93 See generally Fournier and Whittall 2009 Humanitarian Exchange 4; Said et al 2011 Water SA; and Bateman 2009 SAMJ.
94 "Strategic" here refers to an objective. It has been documented that some of the South Africans who have partook in xenophobic violence did so with the hope that it would force/persuade foreigners to leave the country. Idemudia, Williams and Wyatt 2013 J Inj Violence Res 17.
95 Constitution of Zimbabwe Amendment Act 20 of 2013.
Zimbabwe adopted a new Constitution in 2013, which included water rights for the first time in the country's history. Section 77 of the Constitution of Zimbabwe95 states:
77 Every person has the right to—
a. safe, clean and potable water; and
b. sufficient food; - and the State must take reasonable legislative and other measures, within the limits of the resources available to it, to achieve the progressive realisation of this right.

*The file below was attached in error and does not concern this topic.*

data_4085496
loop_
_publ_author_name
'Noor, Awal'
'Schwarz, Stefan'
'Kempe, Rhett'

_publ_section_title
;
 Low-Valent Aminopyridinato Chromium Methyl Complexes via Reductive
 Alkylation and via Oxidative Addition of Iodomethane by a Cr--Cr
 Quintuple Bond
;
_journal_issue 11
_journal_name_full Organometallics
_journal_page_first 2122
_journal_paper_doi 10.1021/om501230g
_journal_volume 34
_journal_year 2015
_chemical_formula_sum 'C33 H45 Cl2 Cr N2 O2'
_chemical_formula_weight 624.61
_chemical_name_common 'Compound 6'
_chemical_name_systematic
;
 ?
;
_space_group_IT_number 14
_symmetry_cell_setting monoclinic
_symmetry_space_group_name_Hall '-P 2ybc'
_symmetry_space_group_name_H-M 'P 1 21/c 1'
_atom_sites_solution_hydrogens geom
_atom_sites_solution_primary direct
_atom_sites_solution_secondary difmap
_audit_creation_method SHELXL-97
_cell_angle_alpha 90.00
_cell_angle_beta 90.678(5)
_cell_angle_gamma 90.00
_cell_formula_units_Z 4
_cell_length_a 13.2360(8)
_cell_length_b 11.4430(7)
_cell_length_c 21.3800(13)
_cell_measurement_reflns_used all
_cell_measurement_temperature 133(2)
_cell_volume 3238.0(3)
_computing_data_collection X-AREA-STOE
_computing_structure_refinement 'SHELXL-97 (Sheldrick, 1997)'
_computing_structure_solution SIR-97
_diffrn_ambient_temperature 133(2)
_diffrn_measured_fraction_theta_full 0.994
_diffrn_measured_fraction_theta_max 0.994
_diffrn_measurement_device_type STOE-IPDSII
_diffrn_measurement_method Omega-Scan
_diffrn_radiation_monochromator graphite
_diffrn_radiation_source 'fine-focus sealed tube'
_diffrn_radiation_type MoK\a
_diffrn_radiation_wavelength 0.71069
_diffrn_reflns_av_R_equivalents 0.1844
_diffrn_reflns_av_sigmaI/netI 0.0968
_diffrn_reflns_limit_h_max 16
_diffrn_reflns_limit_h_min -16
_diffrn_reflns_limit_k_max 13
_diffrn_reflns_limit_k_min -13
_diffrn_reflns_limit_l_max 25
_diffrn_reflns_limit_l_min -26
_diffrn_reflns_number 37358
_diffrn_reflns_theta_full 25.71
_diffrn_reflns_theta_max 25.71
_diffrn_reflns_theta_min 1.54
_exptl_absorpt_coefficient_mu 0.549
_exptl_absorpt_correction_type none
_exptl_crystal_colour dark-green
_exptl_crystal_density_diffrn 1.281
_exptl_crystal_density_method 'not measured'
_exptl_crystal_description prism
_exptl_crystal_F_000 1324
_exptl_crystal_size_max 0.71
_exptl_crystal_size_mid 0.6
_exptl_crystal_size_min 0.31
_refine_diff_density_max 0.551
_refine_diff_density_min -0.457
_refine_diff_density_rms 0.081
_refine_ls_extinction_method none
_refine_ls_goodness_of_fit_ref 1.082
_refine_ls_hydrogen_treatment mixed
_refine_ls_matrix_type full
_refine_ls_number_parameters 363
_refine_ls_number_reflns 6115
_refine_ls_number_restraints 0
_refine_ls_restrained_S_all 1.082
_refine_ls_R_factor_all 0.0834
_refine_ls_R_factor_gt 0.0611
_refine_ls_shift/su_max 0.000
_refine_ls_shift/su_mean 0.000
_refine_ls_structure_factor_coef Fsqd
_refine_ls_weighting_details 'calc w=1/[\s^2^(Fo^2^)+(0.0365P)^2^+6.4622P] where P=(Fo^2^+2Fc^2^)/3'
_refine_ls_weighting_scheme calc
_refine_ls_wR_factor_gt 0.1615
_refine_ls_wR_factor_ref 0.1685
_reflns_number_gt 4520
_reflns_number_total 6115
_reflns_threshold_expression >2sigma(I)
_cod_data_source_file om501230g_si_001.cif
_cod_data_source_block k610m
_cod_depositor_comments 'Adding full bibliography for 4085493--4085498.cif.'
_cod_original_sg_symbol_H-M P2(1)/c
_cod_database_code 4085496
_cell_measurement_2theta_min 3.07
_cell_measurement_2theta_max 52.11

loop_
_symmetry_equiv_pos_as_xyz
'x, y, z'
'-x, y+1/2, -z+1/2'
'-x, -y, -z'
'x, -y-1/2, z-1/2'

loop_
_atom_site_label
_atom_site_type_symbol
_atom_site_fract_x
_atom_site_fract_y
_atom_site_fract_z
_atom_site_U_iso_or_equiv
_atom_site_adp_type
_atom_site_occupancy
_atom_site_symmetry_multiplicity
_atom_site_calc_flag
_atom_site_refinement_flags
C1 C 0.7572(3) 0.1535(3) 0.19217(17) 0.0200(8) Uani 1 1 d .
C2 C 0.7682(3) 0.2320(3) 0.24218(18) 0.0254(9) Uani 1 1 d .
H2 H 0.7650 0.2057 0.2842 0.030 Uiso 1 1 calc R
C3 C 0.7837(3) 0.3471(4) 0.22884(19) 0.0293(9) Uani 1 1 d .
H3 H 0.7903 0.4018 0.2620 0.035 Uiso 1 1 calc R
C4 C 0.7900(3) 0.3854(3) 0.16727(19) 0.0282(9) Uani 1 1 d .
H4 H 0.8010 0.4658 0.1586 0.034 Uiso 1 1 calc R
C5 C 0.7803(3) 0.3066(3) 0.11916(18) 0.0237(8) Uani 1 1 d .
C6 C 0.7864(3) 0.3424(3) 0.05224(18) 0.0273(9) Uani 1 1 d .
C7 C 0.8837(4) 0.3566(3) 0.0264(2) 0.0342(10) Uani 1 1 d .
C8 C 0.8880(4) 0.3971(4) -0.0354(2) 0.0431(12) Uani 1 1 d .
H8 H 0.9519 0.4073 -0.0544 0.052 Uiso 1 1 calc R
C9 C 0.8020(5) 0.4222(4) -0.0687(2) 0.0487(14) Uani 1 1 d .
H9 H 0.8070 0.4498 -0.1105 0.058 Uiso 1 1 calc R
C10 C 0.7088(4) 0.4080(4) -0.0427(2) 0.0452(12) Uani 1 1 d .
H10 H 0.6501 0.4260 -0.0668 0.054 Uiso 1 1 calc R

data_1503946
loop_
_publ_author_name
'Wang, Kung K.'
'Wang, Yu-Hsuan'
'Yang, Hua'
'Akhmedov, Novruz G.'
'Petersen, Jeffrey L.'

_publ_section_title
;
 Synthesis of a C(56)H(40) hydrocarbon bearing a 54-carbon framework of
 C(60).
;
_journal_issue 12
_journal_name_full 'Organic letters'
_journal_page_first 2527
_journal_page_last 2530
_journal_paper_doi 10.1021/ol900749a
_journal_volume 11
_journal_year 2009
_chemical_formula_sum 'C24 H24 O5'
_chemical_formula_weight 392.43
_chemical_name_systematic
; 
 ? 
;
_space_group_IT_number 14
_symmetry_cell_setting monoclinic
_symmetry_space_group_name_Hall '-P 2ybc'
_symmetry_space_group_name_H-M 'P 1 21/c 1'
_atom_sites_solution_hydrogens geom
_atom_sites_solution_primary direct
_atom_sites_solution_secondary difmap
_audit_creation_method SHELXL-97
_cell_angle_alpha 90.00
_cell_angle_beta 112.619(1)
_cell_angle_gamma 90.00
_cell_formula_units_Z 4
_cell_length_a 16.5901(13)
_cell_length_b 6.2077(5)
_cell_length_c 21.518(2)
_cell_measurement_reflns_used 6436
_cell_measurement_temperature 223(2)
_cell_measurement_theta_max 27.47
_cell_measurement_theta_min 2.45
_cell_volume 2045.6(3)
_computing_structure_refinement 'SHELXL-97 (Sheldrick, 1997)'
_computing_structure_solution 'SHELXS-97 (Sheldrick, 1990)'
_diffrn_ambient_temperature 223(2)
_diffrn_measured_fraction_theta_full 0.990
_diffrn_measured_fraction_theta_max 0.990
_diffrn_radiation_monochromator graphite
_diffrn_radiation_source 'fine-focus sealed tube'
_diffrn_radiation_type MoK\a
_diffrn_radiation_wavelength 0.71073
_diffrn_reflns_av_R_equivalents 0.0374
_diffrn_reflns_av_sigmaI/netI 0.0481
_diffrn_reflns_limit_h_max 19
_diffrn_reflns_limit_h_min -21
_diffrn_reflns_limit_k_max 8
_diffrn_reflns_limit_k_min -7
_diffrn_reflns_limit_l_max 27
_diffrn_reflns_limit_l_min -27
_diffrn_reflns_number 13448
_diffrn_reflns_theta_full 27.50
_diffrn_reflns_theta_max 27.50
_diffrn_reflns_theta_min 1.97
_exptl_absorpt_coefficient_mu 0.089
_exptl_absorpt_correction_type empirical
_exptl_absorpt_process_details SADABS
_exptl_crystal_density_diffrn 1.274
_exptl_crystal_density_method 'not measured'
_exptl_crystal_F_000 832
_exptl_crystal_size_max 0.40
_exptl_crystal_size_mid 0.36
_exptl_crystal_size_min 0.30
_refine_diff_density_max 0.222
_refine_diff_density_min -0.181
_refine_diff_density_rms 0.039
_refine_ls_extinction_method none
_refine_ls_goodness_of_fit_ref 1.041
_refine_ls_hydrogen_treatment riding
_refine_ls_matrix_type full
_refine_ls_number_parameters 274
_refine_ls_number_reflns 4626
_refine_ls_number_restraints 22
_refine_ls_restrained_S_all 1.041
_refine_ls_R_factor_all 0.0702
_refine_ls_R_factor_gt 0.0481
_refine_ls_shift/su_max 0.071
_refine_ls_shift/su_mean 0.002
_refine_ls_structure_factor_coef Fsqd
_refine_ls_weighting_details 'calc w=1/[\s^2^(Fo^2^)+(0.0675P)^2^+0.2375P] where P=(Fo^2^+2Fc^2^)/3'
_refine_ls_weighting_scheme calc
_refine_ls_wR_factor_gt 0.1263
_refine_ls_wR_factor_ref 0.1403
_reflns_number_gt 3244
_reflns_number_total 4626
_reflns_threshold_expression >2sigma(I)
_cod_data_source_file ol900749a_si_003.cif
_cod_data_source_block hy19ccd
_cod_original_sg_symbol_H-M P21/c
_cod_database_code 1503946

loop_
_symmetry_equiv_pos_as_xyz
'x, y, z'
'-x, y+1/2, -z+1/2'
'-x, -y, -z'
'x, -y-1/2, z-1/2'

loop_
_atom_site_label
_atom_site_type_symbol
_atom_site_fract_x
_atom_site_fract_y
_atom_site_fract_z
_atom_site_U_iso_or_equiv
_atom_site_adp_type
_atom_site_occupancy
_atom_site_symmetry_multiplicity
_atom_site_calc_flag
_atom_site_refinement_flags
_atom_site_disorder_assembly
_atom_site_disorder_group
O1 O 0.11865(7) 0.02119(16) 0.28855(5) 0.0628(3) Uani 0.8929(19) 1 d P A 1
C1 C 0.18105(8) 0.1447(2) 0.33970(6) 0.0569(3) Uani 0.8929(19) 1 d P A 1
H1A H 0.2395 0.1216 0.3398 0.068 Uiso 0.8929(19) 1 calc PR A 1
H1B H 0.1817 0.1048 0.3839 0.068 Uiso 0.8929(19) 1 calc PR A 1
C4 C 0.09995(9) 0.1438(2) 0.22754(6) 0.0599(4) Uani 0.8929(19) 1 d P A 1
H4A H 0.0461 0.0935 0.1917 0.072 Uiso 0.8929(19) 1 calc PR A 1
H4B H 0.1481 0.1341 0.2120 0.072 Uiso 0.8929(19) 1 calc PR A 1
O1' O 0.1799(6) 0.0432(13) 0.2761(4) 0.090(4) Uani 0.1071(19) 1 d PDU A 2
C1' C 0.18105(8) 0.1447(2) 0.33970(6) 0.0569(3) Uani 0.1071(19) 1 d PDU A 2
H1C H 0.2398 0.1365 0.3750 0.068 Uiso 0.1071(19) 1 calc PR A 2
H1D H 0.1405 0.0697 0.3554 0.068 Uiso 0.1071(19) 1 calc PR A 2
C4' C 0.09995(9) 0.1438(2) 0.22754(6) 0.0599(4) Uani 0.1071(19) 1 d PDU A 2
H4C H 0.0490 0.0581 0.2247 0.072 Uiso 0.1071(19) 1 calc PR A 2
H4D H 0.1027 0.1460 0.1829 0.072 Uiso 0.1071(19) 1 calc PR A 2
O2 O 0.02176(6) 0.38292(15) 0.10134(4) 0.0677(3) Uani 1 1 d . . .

There is no mention of "access" in this provision, yet there is a clear mandate that the state should progressively realise the right to water. There is also a requirement that the water be clean and potable, something not found in the South African provision. Despite all the woes mentioned earlier, jurisprudence relating to the right to water in Zimbabwe is scarce. The only case the author of this paper could find since the adoption of the new constitution is one for a spoliation order. The facts in Mushoriwa v City of Harare96 (Mushoriwa case) were quite similar to those in Strümpher. The applicant, Mushoriwa, was seeking a final order to the effect that the City of Harare be interdicted from disconnecting water without a court order and that they restore the water supply. The City had sent the applicant a bill in relation to services rendered in the supply of water. The applicant disputed this and even attached proof to the effect that all bills had been paid on time.97 The applicant then used its by-laws, which authorised unfettered discretion to disconnect water supplies to any citizen at will.98 In reaching its judgment the High Court held that because the constitution of Zimbabwe considers the right to water a fundamental right, it would not be "in the public interest that a city council can deny its citizens water at will without recourse to the law and the courts".99 The court then concluded by stating the following: "I take comfort in that the Supreme Court of South Africa in a related case of [Strümpher] came to the same conclusion on facts that are on all fours with this case".100